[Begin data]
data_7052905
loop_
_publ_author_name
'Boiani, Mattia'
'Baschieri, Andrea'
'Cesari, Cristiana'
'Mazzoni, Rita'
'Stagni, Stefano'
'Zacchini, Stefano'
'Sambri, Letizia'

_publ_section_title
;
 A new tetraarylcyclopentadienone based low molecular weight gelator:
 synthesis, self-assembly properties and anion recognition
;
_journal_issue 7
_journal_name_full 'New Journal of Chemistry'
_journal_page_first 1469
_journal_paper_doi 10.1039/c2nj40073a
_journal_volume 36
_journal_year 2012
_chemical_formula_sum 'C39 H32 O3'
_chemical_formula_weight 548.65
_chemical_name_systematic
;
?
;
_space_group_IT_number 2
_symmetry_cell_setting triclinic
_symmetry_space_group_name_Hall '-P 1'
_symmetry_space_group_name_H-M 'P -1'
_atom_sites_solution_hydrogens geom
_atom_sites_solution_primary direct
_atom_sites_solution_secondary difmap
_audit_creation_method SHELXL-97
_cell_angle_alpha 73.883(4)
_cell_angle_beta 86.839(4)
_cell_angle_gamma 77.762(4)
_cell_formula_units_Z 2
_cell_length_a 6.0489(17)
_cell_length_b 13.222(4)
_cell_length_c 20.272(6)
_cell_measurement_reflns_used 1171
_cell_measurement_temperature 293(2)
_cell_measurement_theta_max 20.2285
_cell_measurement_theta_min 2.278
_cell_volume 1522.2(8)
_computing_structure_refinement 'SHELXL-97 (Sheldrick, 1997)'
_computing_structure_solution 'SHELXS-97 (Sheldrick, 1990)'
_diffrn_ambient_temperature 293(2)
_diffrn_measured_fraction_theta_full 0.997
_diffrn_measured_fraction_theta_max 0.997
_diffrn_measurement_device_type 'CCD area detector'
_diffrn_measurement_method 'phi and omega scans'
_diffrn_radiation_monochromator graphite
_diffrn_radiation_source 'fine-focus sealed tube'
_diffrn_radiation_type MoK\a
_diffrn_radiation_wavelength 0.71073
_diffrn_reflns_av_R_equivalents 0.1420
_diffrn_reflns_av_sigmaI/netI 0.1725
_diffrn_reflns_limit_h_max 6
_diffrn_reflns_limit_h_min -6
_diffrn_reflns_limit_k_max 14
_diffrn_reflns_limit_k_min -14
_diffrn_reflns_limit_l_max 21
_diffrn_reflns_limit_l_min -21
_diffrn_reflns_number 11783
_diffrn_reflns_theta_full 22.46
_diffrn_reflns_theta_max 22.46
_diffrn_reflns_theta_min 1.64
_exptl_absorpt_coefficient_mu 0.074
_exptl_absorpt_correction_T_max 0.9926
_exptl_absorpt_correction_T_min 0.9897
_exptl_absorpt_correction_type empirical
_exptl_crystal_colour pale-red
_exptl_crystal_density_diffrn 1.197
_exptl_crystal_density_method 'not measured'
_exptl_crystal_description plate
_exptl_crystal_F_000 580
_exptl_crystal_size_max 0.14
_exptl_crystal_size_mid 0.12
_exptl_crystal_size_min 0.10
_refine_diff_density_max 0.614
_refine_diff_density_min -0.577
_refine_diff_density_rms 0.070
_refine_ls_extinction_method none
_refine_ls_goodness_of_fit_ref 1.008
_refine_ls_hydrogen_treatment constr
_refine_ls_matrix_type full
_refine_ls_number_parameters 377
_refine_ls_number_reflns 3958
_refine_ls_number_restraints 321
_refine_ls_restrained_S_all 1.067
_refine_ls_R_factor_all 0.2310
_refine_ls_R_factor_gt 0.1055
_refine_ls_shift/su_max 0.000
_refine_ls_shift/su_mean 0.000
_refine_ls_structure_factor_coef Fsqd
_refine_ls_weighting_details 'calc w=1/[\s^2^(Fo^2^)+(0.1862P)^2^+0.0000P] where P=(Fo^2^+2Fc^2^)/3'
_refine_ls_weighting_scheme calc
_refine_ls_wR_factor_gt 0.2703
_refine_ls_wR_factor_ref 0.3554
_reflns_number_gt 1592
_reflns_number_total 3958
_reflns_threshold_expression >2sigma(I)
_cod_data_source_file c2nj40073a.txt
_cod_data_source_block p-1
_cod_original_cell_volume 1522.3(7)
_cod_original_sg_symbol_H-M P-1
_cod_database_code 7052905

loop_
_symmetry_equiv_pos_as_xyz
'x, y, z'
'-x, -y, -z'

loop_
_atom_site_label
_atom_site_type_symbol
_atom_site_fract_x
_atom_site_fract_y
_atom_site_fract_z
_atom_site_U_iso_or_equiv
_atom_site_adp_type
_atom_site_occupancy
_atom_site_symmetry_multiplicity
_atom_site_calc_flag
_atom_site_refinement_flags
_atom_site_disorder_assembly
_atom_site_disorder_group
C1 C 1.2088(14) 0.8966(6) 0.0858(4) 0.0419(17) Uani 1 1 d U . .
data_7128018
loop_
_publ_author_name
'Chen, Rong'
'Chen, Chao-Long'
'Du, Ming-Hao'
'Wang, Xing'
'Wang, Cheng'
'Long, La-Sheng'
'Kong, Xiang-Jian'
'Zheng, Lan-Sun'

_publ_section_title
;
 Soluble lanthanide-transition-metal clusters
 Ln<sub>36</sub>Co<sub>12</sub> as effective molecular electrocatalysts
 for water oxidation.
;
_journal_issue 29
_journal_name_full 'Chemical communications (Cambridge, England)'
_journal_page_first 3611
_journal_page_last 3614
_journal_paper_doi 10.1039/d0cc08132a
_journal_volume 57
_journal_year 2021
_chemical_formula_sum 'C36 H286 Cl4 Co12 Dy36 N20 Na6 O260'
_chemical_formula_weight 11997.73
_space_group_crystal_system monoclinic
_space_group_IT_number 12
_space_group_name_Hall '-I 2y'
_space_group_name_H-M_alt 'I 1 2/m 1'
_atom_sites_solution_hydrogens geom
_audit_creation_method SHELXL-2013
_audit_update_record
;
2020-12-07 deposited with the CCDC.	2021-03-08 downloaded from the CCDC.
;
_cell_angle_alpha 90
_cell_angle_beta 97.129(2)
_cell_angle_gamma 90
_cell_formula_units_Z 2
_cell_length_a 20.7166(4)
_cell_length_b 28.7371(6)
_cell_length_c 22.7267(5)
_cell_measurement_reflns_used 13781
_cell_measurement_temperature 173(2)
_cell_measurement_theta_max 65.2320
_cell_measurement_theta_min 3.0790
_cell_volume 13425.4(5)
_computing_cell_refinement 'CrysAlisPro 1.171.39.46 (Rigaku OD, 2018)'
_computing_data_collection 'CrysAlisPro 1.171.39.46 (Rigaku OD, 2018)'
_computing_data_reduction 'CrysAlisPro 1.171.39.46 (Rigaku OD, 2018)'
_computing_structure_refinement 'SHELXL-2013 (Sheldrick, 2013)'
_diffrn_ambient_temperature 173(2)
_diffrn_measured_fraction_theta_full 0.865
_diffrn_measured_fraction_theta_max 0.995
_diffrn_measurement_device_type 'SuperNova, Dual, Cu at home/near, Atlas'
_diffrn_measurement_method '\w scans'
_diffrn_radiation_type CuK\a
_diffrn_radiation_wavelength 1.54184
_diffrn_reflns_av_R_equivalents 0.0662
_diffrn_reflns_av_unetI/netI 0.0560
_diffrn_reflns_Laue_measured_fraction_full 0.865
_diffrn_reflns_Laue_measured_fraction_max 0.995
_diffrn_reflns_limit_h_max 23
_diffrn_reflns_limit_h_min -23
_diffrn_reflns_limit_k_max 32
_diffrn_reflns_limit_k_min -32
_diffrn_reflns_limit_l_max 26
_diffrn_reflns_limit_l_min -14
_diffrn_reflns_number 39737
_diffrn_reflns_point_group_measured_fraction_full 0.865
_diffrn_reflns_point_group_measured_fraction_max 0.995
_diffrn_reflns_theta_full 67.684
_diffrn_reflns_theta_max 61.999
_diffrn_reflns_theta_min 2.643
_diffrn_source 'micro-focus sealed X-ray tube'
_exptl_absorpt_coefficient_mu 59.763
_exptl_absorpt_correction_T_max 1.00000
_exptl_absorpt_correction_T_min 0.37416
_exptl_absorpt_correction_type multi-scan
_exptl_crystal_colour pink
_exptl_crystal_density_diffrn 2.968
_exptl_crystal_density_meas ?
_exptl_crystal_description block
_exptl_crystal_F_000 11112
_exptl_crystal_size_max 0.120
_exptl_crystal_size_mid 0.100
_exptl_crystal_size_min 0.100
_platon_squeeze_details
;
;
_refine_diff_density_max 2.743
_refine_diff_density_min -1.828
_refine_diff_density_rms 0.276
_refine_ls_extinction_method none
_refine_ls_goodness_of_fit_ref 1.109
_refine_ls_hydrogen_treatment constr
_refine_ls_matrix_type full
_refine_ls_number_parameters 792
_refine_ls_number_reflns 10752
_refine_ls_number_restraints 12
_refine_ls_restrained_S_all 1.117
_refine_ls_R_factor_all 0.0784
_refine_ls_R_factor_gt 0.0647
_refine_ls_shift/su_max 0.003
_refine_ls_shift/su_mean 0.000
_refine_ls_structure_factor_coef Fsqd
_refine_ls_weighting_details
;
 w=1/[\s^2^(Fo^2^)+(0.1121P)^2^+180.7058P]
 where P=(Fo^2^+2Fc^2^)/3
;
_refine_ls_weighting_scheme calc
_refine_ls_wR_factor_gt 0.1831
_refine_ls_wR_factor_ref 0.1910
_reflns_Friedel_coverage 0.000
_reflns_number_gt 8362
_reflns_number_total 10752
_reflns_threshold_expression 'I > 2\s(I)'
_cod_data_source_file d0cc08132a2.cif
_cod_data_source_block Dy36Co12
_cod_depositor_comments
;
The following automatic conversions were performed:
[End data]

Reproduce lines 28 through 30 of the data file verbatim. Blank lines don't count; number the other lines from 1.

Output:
_space_group_IT_number 2
_symmetry_cell_setting triclinic
_symmetry_space_group_name_Hall '-P 1'